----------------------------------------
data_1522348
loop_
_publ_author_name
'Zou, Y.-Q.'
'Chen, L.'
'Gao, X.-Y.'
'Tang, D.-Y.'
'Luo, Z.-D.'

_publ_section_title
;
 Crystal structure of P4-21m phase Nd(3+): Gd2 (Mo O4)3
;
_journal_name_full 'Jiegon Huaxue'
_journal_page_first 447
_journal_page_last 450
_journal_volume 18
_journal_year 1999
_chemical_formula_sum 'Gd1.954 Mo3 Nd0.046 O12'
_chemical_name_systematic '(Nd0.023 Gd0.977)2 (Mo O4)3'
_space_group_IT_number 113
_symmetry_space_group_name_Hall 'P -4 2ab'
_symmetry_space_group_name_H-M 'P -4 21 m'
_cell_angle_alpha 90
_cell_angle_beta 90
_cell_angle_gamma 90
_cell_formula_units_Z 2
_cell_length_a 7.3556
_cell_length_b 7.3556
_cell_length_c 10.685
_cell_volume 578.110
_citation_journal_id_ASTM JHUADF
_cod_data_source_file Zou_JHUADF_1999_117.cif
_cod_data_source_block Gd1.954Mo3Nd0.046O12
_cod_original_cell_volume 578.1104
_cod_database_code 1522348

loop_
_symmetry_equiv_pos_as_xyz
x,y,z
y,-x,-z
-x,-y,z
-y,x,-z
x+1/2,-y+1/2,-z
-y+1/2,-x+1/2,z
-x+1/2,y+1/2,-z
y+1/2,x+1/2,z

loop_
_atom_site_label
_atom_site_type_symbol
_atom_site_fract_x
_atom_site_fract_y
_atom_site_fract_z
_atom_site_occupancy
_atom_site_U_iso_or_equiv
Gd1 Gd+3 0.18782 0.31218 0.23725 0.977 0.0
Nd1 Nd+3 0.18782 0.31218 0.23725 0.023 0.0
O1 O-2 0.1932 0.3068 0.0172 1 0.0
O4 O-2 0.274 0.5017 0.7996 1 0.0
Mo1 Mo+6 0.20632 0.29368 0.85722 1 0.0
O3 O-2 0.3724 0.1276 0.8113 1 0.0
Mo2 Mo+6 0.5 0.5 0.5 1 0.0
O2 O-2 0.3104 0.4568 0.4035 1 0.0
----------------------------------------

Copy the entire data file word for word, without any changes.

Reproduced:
data_1522348
loop_
_publ_author_name
'Zou, Y.-Q.'
'Chen, L.'
'Gao, X.-Y.'
'Tang, D.-Y.'
'Luo, Z.-D.'

_publ_section_title
;
 Crystal structure of P4-21m phase Nd(3+): Gd2 (Mo O4)3
;
_journal_name_full 'Jiegon Huaxue'
_journal_page_first 447
_journal_page_last 450
_journal_volume 18
_journal_year 1999
_chemical_formula_sum 'Gd1.954 Mo3 Nd0.046 O12'
_chemical_name_systematic '(Nd0.023 Gd0.977)2 (Mo O4)3'
_space_group_IT_number 113
_symmetry_space_group_name_Hall 'P -4 2ab'
_symmetry_space_group_name_H-M 'P -4 21 m'
_cell_angle_alpha 90
_cell_angle_beta 90
_cell_angle_gamma 90
_cell_formula_units_Z 2
_cell_length_a 7.3556
_cell_length_b 7.3556
_cell_length_c 10.685
_cell_volume 578.110
_citation_journal_id_ASTM JHUADF
_cod_data_source_file Zou_JHUADF_1999_117.cif
_cod_data_source_block Gd1.954Mo3Nd0.046O12
_cod_original_cell_volume 578.1104
_cod_database_code 1522348

loop_
_symmetry_equiv_pos_as_xyz
x,y,z
y,-x,-z
-x,-y,z
-y,x,-z
x+1/2,-y+1/2,-z
-y+1/2,-x+1/2,z
-x+1/2,y+1/2,-z
y+1/2,x+1/2,z

loop_
_atom_site_label
_atom_site_type_symbol
_atom_site_fract_x
_atom_site_fract_y
_atom_site_fract_z
_atom_site_occupancy
_atom_site_U_iso_or_equiv
Gd1 Gd+3 0.18782 0.31218 0.23725 0.977 0.0
Nd1 Nd+3 0.18782 0.31218 0.23725 0.023 0.0
O1 O-2 0.1932 0.3068 0.0172 1 0.0
O4 O-2 0.274 0.5017 0.7996 1 0.0
Mo1 Mo+6 0.20632 0.29368 0.85722 1 0.0
O3 O-2 0.3724 0.1276 0.8113 1 0.0
Mo2 Mo+6 0.5 0.5 0.5 1 0.0
O2 O-2 0.3104 0.4568 0.4035 1 0.0